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Henning Larsen Architects to transform Opéra Bastille in Paris

Danish architecture firm Henning Larsen Architects has unveiled its designs for the expansion and transformation of the French Opéra Bastille, the largest opera house in Paris.
All images courtesy of Henning Larsen Architects

Developed in close collaboration with Reichen & Robert Architects, dUCKS scenographic, PEUTZ Acoustic Consultants and CET Engineering, the expansion plans will feature a new public foyer, performance space and workshop, located in one of the city’s most historic and active urban districts.

Following a one-year competition arranged by the Opéra Bastille, which was originally designed by Uruguayan architect Carlos Ott's and opened in 1989, Henning Larsen's extension will now complete the vision of the architect.

The firm's new design scheme will redesign and extend the public foyer to open it to street-level activity, expand infrastructure and workshop facilities, and will add an 800-seat auditorium for use as rehearsal and performance space.

For Søren Øllgaard, partner and design director at Henning Larsen, the expanded Opéra Bastille will be a conduit of urban life in one of Paris’ most populous districts.

All images courtesy of Henning Larsen Architects

"The goal is to fulfill the original vision for the Opéra Bastille in a way that honours and accents the existing architecture. The building will be opening up to its surroundings in this busy area of Paris, and to make it a local hotspot of urban social life," said Øllgaard.

"This is an opportunity to bring new life to a city landmark in a way that blends our own architectural identity with Carlos Ott’s legacy."

Ott designed the Opéra Bastille in 1983 as part of France’s Grands Projects initiative to construct new cultural monuments in Paris. Located between the historic Place de la Bastille square and the Viaduc des Arts gardens, the opera is a landmark in Paris’ bustling 12th arrondissement. Henning Larsen’s renovation draws energy from this local context, seeking to put the opera in closer dialogue with its surroundings.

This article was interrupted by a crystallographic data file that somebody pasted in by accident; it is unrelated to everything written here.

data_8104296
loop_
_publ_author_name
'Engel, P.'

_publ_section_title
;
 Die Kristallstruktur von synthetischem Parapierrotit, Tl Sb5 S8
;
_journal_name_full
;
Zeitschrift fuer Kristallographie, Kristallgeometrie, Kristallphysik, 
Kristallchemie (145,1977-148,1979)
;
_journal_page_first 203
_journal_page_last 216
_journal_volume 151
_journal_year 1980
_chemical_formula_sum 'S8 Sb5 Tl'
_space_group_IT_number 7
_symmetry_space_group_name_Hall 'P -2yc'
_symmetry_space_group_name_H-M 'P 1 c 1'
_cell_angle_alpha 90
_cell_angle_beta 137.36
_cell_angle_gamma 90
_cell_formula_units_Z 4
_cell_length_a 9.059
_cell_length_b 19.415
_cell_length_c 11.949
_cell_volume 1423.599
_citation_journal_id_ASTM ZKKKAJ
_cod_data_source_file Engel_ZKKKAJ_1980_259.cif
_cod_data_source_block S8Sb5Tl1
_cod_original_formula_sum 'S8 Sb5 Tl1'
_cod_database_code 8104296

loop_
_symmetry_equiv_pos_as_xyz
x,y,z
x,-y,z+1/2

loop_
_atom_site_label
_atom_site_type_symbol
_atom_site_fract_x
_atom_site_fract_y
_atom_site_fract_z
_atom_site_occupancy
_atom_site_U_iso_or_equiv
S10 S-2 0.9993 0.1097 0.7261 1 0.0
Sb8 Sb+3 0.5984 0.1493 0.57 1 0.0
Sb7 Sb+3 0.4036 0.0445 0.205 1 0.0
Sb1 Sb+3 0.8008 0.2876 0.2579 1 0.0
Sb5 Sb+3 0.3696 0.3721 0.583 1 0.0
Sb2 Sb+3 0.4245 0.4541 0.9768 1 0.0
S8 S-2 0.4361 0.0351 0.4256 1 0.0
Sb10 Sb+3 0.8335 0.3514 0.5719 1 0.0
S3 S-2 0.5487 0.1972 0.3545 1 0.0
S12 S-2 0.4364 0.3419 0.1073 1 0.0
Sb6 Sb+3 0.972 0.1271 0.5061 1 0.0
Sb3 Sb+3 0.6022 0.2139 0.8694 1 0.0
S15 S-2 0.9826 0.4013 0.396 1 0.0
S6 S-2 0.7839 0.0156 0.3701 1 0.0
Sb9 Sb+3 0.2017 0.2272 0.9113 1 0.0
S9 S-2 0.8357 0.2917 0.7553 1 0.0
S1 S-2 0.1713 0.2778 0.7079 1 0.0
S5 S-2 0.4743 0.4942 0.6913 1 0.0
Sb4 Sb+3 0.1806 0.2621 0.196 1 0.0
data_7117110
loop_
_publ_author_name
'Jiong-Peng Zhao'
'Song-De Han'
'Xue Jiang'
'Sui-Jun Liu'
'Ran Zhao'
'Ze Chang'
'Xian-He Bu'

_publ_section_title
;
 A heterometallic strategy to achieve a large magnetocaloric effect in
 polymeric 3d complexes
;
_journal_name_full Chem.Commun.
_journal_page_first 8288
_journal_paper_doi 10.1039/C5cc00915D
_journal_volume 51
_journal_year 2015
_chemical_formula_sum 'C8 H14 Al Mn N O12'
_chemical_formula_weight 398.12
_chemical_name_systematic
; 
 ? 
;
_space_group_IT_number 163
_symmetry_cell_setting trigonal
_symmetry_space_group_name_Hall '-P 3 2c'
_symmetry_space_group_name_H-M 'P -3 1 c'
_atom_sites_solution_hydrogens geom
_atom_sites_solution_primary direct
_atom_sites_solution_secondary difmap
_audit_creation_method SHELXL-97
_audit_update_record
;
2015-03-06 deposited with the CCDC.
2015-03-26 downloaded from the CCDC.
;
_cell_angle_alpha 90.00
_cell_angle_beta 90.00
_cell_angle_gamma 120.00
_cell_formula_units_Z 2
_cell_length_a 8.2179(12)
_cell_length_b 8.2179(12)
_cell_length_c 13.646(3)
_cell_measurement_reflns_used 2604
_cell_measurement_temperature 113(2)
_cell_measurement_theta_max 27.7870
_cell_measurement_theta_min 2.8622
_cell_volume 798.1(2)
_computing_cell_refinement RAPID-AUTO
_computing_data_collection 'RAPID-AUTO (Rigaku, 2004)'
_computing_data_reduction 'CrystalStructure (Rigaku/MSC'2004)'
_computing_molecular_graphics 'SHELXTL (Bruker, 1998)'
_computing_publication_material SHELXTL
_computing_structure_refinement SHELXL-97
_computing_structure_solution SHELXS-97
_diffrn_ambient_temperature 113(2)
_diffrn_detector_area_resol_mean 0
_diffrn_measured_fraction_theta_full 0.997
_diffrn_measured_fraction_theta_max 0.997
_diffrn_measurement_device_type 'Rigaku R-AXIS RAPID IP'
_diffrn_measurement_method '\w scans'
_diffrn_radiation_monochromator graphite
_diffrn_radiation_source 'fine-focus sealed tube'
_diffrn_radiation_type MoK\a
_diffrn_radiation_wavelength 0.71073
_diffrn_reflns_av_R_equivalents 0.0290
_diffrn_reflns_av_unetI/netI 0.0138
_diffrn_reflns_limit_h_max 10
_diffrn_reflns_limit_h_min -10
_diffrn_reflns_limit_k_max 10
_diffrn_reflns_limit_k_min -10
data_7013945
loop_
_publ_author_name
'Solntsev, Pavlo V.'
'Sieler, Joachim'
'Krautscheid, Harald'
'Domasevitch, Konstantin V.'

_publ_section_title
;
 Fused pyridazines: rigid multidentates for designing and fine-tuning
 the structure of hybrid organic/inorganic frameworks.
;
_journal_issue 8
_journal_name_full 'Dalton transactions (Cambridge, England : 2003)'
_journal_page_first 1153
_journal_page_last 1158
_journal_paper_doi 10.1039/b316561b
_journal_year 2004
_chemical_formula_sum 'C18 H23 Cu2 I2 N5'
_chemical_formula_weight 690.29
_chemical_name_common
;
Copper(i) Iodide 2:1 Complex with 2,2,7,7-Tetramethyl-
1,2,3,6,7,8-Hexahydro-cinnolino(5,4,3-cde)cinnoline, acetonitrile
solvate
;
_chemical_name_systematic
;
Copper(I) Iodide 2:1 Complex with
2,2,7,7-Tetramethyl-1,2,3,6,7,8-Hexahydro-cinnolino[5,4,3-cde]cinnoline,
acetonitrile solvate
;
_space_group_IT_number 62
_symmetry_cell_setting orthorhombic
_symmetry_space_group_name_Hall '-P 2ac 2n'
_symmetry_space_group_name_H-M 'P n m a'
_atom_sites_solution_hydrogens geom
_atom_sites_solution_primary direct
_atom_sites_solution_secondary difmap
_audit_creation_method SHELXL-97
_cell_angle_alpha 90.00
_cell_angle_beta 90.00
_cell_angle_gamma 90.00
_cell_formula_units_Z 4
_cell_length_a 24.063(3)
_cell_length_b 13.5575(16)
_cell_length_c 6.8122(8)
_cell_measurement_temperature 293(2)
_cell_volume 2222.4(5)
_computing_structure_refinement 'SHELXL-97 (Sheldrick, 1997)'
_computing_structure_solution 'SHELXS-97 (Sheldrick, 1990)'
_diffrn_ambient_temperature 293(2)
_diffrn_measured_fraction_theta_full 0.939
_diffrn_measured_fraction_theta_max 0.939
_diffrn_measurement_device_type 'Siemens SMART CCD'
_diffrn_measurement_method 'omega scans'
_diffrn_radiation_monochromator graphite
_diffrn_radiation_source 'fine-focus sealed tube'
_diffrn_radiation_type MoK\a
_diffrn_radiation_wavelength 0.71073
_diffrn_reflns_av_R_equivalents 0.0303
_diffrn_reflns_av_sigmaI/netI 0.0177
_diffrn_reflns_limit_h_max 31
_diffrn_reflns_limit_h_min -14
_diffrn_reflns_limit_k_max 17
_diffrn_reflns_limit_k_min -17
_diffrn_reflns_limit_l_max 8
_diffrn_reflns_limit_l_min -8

The redesign establishes a dual-level ‘indoor street’ in the foyer, providing a more inclusive commons for civic life. Behind the scenes, an extensive renovation of workshop and construction facilities aims to boost productivity and quality of life for the Opéra Bastille’s set and costume crews.

All images courtesy of Henning Larsen Architects

Along the Viaduc des Arts, the Opéra Bastille explores the threshold between the natural and urban environments. Following the original vision of Ott, the extension will create a smooth architectural transition toward the gardens, allowing the Viaduc des Arts’ greenery to flow into the built environment.

The vision incorporates a Scandinavian emphasis on sustainable materials, and democratic design into the architectural fabric of Ott’s original blueprints. Franck Fdida, a Paris native, will head the Henning Larsen project team. Construction work on the Opéra Bastille is scheduled to begin in 2019, and it is anticipated to be completed in 2023.

Article originally published on World Architecture Community.
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